“The irony is that had the accident occurred in Canada, her family would not be having to come up with more than half a million dollars to pay for her care,” wrote Potter, an analyst for the Center for Public Integrity. “Her care would have been covered because, unlike the U.S., Canada has a system of universal coverage.”
Kerstin Johnsson commented: I find this very odd. If I need health care while abroad, my private insurance covers the costs regardless where in the world I am. So, if the Canadian government is officially every Canadian’s health care provider, why then do they not cover citizens abroad in the same way? My guess — it would be far too expensive. This is yet another reason why universal health care sucks for all involved!
Of course, the liberal media ignores this significant down side to universal health care (as well as many others), opting instead to turn it into a story bemoaning the lack of universal health care in the US. Ironic indeed.
Koy T commented: If you can afford health care, access in the US is tops. I can’t say our outcomes are the best in the world. Burke’s vertebral artery injury is a devastating condition that would likely have left her a combination of paralyzed, blind, or speechless. Potter seems to think her care would have been free. The internal cost would have been not as much as here but a nine day stay in the ICU with neurosurgical care as well as interventional neuroradiology care would have driven the cost well over 100000. Moreover, should a public good such as universal health care be held responsible for a person engaged in risky behavior? Universal health care is generally a good thing, but the US is unable to prevent gaming the system which is one of the reasons why Canada has clamped down on immigration of parents and older relatives of Canadian residents. They drive up costs without increasing tax receipts. Canadians overseas carry their own insurance for cost reasons. No government is willing to pay for health care for nonrevenue generating citizens. I think Potter wishes to make amends for his past career as an insurance executive. Potter should pick a new line of work.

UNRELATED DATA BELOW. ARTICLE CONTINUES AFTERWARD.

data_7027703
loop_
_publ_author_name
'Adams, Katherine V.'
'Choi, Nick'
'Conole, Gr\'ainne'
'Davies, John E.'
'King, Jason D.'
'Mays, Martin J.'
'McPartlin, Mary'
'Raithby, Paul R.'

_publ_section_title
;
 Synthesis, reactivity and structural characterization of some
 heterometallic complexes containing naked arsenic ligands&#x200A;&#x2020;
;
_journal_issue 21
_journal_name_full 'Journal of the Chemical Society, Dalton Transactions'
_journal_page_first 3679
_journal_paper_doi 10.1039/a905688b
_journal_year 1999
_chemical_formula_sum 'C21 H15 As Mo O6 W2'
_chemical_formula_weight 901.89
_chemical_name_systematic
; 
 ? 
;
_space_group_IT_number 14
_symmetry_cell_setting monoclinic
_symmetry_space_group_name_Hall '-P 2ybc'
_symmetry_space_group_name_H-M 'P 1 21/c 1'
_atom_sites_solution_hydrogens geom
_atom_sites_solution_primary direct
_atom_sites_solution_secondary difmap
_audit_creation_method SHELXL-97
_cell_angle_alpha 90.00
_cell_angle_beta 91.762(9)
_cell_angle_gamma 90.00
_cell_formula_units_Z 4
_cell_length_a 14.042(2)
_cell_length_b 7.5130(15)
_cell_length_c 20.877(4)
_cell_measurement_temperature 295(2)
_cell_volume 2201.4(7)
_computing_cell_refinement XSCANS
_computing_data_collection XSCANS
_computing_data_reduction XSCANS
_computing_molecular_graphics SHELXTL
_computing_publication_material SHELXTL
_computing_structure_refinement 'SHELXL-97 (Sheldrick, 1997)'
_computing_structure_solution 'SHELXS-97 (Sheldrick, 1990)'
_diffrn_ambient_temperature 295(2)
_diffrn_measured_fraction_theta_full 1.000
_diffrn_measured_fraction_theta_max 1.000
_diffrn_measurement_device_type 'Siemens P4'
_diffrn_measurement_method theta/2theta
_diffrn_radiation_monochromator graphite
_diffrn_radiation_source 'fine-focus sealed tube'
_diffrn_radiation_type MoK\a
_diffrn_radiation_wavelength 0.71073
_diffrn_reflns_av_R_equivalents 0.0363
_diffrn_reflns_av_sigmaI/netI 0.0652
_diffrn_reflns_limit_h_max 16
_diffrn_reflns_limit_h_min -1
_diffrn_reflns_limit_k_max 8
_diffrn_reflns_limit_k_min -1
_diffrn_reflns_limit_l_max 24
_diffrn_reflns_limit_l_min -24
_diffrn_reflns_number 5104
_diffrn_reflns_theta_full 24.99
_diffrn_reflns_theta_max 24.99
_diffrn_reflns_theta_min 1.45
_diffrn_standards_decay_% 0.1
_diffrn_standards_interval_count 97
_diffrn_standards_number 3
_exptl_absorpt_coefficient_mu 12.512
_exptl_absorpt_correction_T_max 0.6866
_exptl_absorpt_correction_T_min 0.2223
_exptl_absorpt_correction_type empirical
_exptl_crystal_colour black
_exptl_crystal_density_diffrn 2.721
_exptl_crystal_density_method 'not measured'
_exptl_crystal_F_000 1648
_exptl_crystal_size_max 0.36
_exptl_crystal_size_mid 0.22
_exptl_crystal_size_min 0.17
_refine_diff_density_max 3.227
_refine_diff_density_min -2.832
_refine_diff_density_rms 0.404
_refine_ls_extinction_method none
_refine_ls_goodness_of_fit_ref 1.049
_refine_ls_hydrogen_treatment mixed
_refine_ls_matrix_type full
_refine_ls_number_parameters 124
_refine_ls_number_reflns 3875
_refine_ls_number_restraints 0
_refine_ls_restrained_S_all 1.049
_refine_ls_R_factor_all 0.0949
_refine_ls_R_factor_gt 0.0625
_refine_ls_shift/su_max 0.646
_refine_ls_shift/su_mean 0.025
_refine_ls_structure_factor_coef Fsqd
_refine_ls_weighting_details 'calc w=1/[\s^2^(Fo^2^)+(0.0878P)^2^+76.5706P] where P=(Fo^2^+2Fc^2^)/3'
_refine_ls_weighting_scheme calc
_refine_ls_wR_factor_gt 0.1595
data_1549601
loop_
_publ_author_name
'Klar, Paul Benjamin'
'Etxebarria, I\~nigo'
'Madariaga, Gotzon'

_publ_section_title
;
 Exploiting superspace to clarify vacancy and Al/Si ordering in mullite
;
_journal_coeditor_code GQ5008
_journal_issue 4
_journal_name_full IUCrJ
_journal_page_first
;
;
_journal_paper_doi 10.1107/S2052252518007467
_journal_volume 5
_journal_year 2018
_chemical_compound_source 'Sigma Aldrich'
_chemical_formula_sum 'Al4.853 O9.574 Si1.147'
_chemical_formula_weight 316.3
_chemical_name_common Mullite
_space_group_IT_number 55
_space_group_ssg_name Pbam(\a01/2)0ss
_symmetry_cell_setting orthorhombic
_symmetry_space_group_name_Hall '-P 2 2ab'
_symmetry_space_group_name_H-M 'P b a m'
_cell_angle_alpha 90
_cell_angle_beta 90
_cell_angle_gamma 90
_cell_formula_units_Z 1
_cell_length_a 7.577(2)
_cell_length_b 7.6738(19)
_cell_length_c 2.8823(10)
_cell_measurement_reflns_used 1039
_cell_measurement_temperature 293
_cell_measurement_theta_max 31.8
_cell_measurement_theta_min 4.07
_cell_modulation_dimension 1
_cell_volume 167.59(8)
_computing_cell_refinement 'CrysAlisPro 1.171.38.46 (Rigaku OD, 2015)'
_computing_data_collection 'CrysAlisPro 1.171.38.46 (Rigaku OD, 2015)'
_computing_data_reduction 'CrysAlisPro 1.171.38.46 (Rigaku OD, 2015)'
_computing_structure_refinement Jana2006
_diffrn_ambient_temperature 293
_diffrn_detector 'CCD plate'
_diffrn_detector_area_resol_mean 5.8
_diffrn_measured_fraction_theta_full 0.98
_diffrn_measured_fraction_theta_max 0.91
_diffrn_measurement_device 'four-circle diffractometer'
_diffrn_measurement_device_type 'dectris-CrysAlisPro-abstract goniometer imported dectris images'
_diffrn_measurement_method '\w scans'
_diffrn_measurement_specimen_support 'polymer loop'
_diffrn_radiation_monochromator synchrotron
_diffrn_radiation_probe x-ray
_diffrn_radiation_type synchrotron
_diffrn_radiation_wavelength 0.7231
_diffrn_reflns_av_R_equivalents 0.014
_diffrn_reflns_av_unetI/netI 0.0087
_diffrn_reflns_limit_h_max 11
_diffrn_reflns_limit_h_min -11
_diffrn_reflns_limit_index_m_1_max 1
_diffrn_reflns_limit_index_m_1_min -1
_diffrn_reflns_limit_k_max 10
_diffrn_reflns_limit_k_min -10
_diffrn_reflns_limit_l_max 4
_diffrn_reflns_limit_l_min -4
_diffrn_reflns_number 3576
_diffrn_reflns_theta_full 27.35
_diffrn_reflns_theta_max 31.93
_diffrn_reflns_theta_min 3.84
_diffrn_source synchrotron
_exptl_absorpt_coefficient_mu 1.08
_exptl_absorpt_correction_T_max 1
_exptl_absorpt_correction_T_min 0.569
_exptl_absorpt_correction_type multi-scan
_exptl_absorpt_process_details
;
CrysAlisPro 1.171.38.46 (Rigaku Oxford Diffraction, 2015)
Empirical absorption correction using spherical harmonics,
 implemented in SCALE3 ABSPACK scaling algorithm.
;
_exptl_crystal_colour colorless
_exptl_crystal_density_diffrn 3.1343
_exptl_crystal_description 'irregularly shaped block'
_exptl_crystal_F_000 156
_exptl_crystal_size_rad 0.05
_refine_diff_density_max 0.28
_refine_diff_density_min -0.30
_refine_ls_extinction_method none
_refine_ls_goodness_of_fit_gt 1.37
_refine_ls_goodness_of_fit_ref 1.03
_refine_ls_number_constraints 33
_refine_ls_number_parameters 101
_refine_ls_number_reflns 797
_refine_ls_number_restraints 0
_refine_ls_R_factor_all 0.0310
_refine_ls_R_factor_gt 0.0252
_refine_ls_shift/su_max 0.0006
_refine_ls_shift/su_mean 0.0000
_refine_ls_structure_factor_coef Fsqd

Jack F. Stuart II commented: Thanks, Andrew, for the article highlighting the worldview of the whacked. As for the clown act that authored it, he is totally out of touch with reality. The role of incentives in the marketplace — yes, even [actually, especially] the healthcare marketplace — cannot be understated. Whether Potter knows it or not, he is of a mind with the “99%, Occupy-the-Planet” crowd: he wants something for nothing. Yet another reason the U.S. is $15+ trillion in debt and counting …